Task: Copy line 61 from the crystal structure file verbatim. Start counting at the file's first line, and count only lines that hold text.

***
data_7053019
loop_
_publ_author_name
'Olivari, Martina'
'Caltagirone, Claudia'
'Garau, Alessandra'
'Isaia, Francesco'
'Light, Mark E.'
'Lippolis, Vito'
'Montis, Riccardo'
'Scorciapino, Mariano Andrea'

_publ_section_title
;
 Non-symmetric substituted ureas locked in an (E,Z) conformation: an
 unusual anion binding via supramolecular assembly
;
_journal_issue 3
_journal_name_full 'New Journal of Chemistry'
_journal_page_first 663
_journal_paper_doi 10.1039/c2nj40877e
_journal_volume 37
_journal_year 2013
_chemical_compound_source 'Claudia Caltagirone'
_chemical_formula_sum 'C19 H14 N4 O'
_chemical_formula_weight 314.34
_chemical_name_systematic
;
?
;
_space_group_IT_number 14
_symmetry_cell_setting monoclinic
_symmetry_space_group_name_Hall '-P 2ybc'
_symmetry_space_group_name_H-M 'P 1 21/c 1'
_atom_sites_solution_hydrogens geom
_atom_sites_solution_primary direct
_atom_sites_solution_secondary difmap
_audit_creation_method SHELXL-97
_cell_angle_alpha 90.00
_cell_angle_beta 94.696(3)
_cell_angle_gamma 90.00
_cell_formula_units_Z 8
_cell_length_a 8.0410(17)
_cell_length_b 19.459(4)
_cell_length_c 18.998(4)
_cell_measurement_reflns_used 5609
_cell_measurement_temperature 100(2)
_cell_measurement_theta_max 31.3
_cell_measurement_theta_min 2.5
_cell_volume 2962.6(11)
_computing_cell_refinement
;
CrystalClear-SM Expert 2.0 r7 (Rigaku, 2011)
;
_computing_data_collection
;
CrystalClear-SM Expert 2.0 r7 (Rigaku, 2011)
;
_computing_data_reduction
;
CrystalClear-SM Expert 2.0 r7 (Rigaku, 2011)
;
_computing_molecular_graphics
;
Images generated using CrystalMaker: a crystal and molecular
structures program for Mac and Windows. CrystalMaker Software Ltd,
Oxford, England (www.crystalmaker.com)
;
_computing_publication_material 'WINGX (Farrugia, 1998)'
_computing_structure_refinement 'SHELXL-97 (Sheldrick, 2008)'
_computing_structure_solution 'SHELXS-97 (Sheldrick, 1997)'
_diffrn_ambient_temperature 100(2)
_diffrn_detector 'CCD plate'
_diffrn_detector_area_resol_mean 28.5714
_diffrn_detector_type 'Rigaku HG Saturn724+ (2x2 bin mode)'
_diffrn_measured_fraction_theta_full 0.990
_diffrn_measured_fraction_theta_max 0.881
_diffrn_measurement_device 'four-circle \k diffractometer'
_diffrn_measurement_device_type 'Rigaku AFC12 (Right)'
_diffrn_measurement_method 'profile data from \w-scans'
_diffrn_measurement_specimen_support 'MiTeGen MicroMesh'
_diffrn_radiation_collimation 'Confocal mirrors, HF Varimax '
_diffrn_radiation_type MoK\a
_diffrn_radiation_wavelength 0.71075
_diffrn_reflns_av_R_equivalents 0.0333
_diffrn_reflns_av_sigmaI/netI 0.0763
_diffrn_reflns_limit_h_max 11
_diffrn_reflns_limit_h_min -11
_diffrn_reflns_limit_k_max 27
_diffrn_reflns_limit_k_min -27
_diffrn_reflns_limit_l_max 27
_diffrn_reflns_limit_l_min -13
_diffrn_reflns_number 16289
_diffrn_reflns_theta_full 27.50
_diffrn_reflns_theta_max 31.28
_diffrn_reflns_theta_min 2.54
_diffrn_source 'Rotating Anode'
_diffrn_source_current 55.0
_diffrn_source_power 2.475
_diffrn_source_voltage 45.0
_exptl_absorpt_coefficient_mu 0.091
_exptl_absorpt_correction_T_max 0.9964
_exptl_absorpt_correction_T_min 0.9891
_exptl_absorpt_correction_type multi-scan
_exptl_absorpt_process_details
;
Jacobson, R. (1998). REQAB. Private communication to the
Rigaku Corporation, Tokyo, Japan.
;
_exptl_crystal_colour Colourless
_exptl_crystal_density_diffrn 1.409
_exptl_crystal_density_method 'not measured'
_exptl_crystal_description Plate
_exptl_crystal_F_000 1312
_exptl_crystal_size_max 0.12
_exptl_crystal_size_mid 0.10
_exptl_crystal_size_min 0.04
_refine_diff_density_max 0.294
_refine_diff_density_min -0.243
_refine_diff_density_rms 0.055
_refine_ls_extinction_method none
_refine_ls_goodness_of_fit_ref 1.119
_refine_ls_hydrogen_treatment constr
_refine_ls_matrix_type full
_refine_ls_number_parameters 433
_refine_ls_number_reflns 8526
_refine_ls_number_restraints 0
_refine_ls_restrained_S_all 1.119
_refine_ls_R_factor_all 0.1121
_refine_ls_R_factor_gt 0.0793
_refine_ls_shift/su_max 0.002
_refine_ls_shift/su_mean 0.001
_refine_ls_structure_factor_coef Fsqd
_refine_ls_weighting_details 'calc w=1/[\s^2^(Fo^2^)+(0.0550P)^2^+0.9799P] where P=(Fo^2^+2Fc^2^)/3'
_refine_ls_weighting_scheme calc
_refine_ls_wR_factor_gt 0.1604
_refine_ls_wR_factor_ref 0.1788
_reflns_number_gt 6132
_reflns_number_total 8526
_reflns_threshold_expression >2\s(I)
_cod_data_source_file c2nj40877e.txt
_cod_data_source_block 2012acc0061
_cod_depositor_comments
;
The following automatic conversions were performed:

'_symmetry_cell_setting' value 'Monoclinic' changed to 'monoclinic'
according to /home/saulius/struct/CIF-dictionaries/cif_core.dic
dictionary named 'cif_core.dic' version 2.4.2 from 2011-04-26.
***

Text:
;